This metaphor is relatively recent. The first references to “genome editing” do not appear in PubMed, the database of biomedical research articles, until 2004. “Gene editing” appears earlier, beginning in the 1980s, but largely in relation to natural processes in the cell. The phrase does not start generally referring to directed modification of the genome until the early 2000s, and its use is not widespread until later that decade. Prior to this, the most prominent metaphor for genetic change was “genetic engineering,” which was in use from the 1960s. “Editing” and “engineering” draw on fundamentally different images of the body. Where genetic engineering suggests overhauling a complex machine, gene editing implies the precise copy editing of a manuscript. This metaphorical shift is in part due to that fact that tools like CRISPR are more exact than older technologies. The key reason, though, is that the metaphor of editing is much more consistent with the vision of the body that now drives molecular biology.
The body is a living thing rather than a machine, flesh rather than text. If we do think of it as a text, let it be not as a computer program edited at will, but as a classic work containing wisdom that must be engaged hermeneutically.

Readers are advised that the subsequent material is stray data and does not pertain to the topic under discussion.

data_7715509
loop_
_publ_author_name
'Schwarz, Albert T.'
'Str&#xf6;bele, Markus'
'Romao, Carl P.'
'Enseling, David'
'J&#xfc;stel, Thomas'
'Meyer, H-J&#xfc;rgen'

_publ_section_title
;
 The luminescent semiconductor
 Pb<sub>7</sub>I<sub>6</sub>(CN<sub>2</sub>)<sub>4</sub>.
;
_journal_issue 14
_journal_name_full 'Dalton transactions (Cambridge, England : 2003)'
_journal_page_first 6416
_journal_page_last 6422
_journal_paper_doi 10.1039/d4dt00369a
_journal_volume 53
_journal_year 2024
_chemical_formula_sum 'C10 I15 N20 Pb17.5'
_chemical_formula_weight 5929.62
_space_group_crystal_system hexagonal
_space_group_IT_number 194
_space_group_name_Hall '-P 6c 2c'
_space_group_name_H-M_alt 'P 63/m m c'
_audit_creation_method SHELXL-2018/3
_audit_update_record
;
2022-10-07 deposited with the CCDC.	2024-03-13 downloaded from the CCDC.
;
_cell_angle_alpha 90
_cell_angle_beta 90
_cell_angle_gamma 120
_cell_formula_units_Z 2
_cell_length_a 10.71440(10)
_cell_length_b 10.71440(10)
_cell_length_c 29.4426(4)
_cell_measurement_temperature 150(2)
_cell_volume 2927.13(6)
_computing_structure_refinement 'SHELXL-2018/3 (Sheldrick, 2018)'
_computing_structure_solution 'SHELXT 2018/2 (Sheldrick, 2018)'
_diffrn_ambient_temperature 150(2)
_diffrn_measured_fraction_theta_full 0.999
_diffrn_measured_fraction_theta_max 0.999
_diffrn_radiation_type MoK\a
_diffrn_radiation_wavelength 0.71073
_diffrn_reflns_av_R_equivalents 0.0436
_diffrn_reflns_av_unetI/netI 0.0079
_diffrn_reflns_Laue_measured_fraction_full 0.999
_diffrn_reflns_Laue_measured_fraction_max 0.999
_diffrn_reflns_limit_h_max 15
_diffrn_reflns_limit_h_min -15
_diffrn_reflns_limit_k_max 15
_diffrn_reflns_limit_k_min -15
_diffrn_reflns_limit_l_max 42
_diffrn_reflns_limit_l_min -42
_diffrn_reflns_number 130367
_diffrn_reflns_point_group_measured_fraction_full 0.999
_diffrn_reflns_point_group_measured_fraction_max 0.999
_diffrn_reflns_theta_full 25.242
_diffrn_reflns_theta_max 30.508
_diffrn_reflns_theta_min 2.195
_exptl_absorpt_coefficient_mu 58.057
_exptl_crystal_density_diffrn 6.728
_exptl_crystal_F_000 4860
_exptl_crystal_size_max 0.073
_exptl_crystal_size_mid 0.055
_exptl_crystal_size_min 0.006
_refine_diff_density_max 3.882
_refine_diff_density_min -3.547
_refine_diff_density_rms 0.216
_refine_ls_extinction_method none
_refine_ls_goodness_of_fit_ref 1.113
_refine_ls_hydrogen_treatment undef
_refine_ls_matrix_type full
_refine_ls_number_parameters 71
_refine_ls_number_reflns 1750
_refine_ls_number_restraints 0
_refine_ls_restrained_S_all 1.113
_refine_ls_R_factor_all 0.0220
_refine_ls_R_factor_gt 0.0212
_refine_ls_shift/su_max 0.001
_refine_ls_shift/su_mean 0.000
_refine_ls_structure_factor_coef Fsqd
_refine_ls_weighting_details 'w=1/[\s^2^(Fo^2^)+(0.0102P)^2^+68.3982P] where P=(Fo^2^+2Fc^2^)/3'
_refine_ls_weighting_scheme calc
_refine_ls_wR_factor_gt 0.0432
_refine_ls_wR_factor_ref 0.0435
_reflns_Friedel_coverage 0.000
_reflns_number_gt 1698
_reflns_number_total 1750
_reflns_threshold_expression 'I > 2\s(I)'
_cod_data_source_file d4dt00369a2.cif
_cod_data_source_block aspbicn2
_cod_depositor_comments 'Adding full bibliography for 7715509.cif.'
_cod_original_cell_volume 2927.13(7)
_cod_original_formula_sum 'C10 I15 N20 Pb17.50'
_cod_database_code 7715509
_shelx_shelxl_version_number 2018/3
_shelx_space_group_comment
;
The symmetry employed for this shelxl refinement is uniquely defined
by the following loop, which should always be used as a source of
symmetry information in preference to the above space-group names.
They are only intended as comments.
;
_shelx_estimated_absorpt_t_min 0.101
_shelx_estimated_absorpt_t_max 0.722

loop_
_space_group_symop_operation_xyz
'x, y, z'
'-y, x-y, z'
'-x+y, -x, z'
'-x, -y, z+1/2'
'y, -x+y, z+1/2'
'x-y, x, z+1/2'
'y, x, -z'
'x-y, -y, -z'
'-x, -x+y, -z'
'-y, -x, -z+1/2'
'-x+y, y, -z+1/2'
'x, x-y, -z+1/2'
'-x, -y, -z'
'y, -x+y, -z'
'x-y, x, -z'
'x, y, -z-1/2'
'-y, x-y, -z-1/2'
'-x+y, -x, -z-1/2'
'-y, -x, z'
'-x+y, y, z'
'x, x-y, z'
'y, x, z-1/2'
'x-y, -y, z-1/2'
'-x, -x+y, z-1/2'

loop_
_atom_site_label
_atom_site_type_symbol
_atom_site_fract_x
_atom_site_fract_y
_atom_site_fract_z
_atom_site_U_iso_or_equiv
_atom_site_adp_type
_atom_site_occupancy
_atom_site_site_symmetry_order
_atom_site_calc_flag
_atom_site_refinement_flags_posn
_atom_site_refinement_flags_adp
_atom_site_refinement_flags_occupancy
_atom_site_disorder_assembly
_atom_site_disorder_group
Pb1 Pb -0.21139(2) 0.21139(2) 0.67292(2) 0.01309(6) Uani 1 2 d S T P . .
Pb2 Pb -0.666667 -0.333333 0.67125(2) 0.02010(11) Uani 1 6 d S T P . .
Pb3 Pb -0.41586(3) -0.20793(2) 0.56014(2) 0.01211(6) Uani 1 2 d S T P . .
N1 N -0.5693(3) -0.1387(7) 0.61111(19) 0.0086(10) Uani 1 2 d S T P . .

Modern science has always envisioned the body as a kind of machine, but the specific type of machine has varied according to the technologies at hand. Descartes thought of the body as a kind of hydraulic machine similar to the mechanical infrastructure powering the fountains that filled the ornate gardens of seventeenth-century European nobility. For those inspired by this metaphor, fixing the body would be a type of mechanical engineering. Late nineteenth- and early twentieth-century physiologists viewed the body as a chemical machine subject to chemical engineering. Molecular biology, as historian Lily Kay has noted, has long thought of the body as a cybernetic machine controlled by information. DNA, in this paradigm, is information and genes—a blueprint for the organism that controls the organism’s bodily development and adult behavior. The genome is like a computer program running the machine of the body. One sees this cybernetic, information-based metaphor everywhere in modern biology: DNA is a code; the genome is the Book of Life; the brain is an integrative control center. Doudna even encourages her readers to imagine the genome as “a large piece of software.”
In contemporary biology, the body is a text, and that text is a computer program.
If the body is fundamentally a coded text, then it makes sense that researchers can transform the body by editing that text. They are merely reprogramming the code. Individuals can even “hack” their own bodies. This digital imaginary, as anthropologist Gaymon Bennett has called it, has become even more solidified as the worlds of software design and biotech have merged.